The end result is deceptive. What might have seemed the starting point, the photographs, is -in a way- the destination point. Does he go from reality to idea or from the idea to the concrete reality? Did the idea of the icons come before he went out to photograph them, or did he arrange them as icons once he came across them in his photography excursions through the city? Are we in front of a well structured (and manipulated) tableau of reality, or are we presented with the photographic embodiment of his “understanding” of the “icons of a metropolis”. What is first, the idea or the photograph? I am inclined to think that in Ade’s case it is definitely the former…
His web site for the exhibition can be seen at www.iconsofametropolis.com
The art year is closing in Lagos. The auctions are over, few exhibitions are planned for the remainder of the year and artists, dealers and collectors are already thinking of their Christmas holidays. And then, unexpectedly, Kelani Abass and Omenka Gallery give us a Christmas present: the exhibition “Man and Machine”.
It has been only four years since Kelani graduated at Yabatech as the best painting student, but in this short period of time he has moved from a conventional, stereotypical mode of representation, to an intimate, highly personal body of work. He seems to have left behind the market scenes, the skilful depiction of motor parks and road sides, and delved into the creation of an imaginary world where man and machine take the whole space. He has moved from merely re-presenting the surrounding environment, and particularly people, to enquire about issues, both personal and societal. That is why a purely formal analysis of his new works would be insufficient. Looking exclusively at their formal properties would not be enough. These works can be “read” at different levels.
I met Kelani in the morning hours, when only he and I were at the gallery. This allowed me the chance of listening to him without hurry and getting a better understanding of the background and genesis of this exhibition. He explained to me how the thread linking these recent works is the industrial printing process and the machines used to make it possible. His late father had a printing press and he spent countless hours there. Even before leaving primary school he was already involved in the preparation of artworks for the printing jobs. By the time he left for Yabatech, he was conversant with the mechanical processes involved in printing. And this was before the arrival of “offset printing” or digital imaging!. As he says in the exhibition catalogue: “it is fascinating to observe the way machines operate as different parts to achieve a common goal. This informs my thinking and my ideas, and thus inspires my art in this direction”. He is especially interested in the wheels, as central elements in industrial machines.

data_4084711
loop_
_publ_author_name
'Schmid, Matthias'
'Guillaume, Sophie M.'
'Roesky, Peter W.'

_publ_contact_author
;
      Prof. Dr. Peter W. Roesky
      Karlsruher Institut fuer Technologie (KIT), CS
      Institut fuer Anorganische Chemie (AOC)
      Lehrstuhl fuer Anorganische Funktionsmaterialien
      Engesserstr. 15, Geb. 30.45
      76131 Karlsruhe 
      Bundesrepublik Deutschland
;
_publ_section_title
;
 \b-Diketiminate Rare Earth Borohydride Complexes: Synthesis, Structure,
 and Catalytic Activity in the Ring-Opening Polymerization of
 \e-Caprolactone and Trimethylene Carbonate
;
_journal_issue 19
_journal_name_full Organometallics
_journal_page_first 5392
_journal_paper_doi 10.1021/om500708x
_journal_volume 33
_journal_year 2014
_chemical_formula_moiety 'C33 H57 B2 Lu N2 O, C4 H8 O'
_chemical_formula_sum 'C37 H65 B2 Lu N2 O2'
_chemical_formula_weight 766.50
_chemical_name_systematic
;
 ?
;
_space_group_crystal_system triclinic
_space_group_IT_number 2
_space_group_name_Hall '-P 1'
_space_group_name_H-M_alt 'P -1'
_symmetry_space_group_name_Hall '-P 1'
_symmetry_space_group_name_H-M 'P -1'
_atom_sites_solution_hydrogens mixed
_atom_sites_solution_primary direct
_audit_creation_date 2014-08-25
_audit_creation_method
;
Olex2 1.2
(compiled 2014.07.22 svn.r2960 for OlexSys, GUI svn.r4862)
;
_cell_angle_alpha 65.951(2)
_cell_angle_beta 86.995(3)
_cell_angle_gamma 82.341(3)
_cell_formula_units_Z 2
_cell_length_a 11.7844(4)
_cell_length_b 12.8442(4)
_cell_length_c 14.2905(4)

The influences are still discernible. The way he works the textures and the materiality of his canvasses brings to mind some of abstract works of Kolade Oshinowo, his teacher at Yabatech. The freedom with which he approaches them echoes the ways proposed by Mike Omoighe.
These works go beyond the easy realism. They are more in line with neo-expressionist experiments. There is in them a mixture of abstract backgrounds with superimposed figurative elements and applied objects. The play between real and drawn mechanical elements is particularly successful. And this makes me think of the way aesthetic and non-aesthetic (or should I say, visual and non-visual) properties interplay in the best samples of traditional and contemporary art. These works are beautiful to the eyes, but there is more than what the eyes see. There is something only the mind can apprehend, and it is this “something” that puts these works above the usual stuff.
There is restrain and these works and there is “soul”. They radiate warmth that is not only the result of the subdued and earthy ochres and greys. This is a personal story, and the canvasses abound in subtle personal references, like the insertion of a small photographic plate in which Kelani’s father appears. But he also transcends the personal and the intimate; the numerous references to political and societal leaders also show an artist going beyond “his” art. This is uncommon and this is encouraging. It seems, there is life after the market places, the motor parks and the other “genres” so sought after by tourists and nouveau rich.
It is always heartening to come across artworks of this quality. I am glad I did not miss this exhibition. I am already looking forward to the next one.
It has not taken long for Mufu Onifade to publish a strong answer to Moyo Okediji’s article on the origins of Ona movement. Today’s edition of Next includes the first part of Mufu’s rejoinder.
I would really like to know Wewe, Filani, Campbell and Nasiru’s views!!!!